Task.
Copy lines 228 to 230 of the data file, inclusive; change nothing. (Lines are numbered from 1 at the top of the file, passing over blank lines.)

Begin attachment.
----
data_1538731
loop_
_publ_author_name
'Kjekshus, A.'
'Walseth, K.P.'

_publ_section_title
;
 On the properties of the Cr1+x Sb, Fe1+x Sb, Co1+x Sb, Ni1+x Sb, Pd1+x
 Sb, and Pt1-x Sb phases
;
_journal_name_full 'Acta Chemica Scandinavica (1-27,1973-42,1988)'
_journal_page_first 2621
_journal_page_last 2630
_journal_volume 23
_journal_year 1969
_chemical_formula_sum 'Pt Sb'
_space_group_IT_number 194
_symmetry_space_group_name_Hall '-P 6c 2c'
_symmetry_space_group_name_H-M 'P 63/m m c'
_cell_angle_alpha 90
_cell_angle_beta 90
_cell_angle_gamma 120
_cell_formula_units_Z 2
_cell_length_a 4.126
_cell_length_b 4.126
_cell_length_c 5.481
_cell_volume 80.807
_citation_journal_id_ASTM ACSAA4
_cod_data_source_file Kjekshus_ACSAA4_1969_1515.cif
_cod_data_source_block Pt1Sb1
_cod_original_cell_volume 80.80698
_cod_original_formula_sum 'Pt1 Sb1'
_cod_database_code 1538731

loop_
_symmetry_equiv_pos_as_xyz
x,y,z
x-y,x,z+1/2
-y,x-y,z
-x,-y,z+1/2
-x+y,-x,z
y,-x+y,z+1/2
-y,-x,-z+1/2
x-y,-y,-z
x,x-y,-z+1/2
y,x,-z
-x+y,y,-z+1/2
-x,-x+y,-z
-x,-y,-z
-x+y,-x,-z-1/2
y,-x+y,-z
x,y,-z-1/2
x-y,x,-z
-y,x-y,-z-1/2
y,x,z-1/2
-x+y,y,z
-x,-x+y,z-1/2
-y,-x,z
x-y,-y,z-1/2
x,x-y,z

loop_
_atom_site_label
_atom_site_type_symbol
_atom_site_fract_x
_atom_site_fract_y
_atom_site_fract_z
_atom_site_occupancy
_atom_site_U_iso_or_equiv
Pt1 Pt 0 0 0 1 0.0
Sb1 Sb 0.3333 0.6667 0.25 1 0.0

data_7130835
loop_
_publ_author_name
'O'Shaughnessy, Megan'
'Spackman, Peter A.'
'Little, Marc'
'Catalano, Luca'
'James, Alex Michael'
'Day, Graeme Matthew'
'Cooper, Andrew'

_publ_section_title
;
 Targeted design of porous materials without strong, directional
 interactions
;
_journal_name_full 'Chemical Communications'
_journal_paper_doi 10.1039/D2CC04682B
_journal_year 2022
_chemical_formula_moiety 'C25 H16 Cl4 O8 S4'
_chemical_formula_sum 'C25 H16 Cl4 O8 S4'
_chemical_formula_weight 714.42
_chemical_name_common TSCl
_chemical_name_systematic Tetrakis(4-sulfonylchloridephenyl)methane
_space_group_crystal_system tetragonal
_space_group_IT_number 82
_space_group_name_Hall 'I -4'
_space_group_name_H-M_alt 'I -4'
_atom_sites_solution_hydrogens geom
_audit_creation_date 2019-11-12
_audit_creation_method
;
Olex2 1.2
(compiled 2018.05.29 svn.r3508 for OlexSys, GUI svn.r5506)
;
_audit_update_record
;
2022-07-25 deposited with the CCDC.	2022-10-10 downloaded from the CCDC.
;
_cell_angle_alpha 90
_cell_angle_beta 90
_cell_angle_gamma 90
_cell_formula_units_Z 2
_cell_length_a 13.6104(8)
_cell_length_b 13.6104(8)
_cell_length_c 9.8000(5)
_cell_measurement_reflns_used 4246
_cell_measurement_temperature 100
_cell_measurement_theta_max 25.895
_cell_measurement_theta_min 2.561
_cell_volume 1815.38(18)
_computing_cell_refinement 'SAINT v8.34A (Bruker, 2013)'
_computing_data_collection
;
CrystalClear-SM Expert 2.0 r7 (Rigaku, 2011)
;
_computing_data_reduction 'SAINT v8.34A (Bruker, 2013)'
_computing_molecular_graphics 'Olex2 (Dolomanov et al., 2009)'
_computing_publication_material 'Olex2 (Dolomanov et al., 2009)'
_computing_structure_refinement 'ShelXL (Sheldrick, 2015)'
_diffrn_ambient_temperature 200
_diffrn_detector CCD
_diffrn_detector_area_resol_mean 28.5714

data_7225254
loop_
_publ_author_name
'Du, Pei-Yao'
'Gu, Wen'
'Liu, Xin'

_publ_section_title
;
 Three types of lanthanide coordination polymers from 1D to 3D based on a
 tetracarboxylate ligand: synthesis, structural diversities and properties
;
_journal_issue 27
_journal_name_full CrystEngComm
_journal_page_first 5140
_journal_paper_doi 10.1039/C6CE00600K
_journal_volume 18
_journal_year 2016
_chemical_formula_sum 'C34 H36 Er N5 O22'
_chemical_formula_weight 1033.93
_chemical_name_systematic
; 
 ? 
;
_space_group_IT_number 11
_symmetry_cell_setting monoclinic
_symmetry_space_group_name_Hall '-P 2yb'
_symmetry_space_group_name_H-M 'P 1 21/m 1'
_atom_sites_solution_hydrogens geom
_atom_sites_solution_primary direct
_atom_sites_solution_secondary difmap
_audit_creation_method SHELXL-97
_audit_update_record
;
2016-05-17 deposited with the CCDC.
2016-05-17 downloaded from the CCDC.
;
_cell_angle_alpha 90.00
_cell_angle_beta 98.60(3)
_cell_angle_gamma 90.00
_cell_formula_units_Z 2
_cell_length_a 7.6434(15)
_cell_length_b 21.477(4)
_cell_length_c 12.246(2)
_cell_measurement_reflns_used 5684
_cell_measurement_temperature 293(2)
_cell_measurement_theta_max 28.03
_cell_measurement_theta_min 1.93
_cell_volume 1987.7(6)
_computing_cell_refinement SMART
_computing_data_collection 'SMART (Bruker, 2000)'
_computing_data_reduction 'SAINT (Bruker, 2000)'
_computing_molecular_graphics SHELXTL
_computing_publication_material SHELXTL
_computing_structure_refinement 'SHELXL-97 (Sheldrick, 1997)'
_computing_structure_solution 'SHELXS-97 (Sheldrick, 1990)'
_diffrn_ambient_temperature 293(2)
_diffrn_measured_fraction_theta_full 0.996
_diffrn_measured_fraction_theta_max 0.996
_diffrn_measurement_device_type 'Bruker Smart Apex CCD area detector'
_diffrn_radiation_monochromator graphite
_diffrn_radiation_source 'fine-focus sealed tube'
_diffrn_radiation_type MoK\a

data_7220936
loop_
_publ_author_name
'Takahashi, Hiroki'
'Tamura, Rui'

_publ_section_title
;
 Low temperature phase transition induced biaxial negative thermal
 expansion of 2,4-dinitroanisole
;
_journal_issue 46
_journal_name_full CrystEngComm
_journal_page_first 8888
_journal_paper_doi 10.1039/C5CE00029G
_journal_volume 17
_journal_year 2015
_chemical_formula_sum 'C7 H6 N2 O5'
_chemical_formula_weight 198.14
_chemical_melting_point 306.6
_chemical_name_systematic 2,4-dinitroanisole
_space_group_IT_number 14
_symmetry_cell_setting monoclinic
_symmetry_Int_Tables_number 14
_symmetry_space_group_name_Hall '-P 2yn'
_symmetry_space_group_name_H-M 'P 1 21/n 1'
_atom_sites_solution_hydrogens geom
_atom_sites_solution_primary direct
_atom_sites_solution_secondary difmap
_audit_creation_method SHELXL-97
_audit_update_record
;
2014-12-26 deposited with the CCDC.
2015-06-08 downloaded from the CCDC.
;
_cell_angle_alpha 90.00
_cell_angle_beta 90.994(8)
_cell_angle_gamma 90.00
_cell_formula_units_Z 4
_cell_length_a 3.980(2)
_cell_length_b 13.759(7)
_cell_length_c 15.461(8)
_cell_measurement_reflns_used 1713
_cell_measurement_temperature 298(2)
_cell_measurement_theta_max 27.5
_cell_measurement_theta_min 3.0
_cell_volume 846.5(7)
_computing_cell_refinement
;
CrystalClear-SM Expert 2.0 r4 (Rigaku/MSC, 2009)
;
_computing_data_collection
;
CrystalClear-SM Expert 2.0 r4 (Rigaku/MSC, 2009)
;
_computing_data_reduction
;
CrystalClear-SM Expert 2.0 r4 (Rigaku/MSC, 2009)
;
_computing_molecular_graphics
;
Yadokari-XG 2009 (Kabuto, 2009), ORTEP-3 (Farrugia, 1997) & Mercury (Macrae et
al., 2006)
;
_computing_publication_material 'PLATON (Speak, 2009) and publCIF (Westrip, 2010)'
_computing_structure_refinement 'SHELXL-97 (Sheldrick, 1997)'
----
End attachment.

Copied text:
_cell_angle_alpha 90.00
_cell_angle_beta 90.994(8)
_cell_angle_gamma 90.00